Today’s post is a little different: it’s an interview with author Daniel Mackler about his new book “Breaking From Your Parents“.


I wanted to share this interview with Daniel as he is tackling a subject that, in my opinion, is one of the last real taboos of our society: choosing to disengage from family relationships. This is a topic that is meaningful to me because it’s something I’ve dealt with myself (in 2007, I made the decision to break from my own parents). I’m aware this isn’t something that is widely acceptable to talk about in our culture (or many others), so I welcome respectful discussion in the comments.


Hi Daniel! Would you mind telling us a little about yourself and your background?


Hmm, about me… Well, right now I best identify myself as a world traveler, though I make my living as a filmmaker—mental health documentaries about recovery from psychosis without medication. Before this I was a therapist in New York for ten years.


What else? I’m 42 years old. I was born in New York City and still use that as my home base, though I haven’t had an apartment there in 4 years. But in my heart I’m a country kid. I was raised in the countryside—hunting, fishing, camping, collecting fossils, riding my bike, playing tons of sports outside. I only moved back to the city as an adult. And about me now…well…I just published this new book—on a subject near and dear to my heart.


Your new book is called “Breaking from Your Parents: Setting a New Precedent for Your Life and Our Species”. Can you explain what led you to write the book and how it felt to write so openly about your family experiences?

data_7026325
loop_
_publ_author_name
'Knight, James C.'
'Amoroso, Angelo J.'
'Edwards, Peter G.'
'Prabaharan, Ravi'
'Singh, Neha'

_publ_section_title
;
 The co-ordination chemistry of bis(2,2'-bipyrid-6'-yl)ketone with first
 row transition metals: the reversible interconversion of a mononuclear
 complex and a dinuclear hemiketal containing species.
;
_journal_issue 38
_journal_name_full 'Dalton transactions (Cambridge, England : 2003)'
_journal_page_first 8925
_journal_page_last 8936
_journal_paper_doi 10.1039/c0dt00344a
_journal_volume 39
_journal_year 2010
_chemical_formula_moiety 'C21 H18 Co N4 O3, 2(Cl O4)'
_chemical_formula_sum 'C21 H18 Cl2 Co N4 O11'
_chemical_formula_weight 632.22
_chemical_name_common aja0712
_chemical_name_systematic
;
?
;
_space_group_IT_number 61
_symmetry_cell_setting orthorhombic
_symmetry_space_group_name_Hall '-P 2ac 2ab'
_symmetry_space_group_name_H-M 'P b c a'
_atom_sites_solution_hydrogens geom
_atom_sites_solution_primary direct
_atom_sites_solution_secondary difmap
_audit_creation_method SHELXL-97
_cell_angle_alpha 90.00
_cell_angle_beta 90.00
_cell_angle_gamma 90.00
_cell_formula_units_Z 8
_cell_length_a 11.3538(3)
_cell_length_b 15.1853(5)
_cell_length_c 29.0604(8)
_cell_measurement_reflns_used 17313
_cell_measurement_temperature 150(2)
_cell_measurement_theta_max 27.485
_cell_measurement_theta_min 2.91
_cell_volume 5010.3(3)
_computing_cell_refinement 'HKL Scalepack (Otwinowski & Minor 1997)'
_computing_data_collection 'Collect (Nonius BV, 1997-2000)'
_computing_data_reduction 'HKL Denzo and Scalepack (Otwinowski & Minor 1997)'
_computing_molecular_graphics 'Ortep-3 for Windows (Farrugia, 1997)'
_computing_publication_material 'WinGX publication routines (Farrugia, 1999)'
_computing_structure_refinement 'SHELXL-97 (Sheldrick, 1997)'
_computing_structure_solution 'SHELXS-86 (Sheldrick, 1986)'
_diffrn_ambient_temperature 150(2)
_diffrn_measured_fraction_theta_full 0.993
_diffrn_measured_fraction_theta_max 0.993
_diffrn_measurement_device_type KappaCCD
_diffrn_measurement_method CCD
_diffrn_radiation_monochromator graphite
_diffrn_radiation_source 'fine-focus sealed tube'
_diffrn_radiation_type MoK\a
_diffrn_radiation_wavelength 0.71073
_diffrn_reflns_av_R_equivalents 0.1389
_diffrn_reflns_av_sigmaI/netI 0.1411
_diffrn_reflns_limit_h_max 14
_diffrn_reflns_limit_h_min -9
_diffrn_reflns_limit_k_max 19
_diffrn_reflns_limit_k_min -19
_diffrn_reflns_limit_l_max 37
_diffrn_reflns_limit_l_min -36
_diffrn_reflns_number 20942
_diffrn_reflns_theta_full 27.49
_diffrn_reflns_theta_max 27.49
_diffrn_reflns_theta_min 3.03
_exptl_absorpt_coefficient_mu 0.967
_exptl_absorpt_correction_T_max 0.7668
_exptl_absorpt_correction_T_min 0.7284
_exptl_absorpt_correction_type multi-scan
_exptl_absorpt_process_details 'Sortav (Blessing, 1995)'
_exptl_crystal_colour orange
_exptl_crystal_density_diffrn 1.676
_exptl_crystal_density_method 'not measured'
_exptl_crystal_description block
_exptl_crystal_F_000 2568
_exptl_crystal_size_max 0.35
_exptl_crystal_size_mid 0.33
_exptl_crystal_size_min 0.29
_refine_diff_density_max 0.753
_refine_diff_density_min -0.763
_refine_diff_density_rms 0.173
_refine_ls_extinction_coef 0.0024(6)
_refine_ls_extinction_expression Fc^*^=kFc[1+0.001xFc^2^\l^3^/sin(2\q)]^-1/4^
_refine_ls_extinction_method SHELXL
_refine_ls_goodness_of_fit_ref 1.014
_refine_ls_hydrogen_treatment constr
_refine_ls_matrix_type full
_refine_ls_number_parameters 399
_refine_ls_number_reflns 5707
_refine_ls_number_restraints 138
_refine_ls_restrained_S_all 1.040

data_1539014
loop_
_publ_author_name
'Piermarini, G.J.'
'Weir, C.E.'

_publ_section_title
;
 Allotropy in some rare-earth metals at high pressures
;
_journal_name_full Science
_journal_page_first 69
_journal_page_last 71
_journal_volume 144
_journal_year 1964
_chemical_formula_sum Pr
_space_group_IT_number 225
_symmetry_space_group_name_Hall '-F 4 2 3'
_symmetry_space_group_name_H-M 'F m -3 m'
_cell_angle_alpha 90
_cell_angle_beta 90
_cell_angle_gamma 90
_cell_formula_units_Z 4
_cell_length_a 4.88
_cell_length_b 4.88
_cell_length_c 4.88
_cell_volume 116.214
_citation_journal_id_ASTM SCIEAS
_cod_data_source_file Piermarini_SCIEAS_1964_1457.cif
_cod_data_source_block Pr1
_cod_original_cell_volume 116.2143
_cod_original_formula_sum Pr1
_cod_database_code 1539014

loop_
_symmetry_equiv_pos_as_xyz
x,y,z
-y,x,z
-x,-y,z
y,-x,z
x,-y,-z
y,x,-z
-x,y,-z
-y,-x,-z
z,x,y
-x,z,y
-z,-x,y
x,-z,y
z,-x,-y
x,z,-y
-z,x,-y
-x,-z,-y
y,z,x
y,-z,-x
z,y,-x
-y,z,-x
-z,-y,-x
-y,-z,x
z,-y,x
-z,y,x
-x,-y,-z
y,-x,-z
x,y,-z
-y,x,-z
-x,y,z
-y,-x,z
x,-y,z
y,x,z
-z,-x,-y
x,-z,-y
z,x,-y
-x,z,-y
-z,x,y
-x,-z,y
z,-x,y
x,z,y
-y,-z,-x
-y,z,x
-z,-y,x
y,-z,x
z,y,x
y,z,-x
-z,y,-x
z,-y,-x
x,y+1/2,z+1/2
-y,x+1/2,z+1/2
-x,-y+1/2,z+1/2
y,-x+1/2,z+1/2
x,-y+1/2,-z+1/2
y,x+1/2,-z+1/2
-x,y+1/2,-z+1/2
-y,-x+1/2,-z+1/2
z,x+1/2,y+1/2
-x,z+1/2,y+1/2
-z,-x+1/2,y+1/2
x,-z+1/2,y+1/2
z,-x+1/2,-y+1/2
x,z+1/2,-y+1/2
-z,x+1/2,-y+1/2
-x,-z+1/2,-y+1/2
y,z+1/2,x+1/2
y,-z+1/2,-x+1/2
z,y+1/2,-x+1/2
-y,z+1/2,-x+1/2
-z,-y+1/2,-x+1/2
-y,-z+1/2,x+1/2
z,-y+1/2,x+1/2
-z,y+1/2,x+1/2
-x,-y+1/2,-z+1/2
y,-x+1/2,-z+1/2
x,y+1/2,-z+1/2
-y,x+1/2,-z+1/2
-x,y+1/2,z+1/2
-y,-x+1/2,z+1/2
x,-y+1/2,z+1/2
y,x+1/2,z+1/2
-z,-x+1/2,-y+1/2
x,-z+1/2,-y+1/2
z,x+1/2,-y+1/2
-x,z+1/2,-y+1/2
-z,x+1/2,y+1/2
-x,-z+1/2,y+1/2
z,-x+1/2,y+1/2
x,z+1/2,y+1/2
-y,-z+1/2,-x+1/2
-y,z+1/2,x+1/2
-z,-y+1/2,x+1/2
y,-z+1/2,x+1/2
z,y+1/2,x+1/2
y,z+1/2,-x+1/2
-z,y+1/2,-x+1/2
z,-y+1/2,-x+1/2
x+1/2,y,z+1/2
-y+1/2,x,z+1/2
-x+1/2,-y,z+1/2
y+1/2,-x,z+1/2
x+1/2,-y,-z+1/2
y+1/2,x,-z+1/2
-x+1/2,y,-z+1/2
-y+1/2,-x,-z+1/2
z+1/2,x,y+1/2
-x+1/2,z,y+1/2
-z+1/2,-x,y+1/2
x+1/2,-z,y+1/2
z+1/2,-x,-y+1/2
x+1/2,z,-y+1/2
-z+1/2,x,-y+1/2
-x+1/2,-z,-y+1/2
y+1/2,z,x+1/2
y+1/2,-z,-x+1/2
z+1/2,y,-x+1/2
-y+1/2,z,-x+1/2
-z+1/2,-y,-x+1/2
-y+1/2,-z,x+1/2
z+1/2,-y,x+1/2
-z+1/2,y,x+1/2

So first question first. I was led to write the book because I have broken from my own parents and have come to realize what an incredibly powerful and taboo thing that is to do. It’s basically not cool in our society—not cool often under even super-extreme circumstances, like in families where there was historical sexual abuse by a parent. Society pretty much sides with the parents in most cases. So what motivated me to write the book was my realization that what I’ve learned could really be very useful to others. I know a lot of people who are either breaking from their parents or are considering it, and what I’ve seen is there’s not much good writing out there on the subject. Yes, there are some books that talk about extreme cases in which it might be appropriate to break from one’s parents, but basically nothing out there talks about regular people wanting to break from their parents—and really start a new life. It’s taboo. Regular people are supposed to love their parents and stay close to them, be there for them, respect them, honor them—all that stuff. I felt the opposite in my life—and have lived this way for a long time. And having heard the stories of so many who in one way or another were like me, I decided to compile my thoughts into a book—both a theoretical and a practical one.


Now the second question: about how it felt to write so openly about my parents. Well: it felt horrible!! It was not fun. Scary. But actually that’s not the whole story. Simultaneously it felt liberating to write about my relationship with them: to not be afraid of them and to be able to speak openly about what they did to me, about the ways in which they failed me, and about why I have put so much energy into breaking from them. Breaking these age-old family secrets and casting off the taboos has been liberating.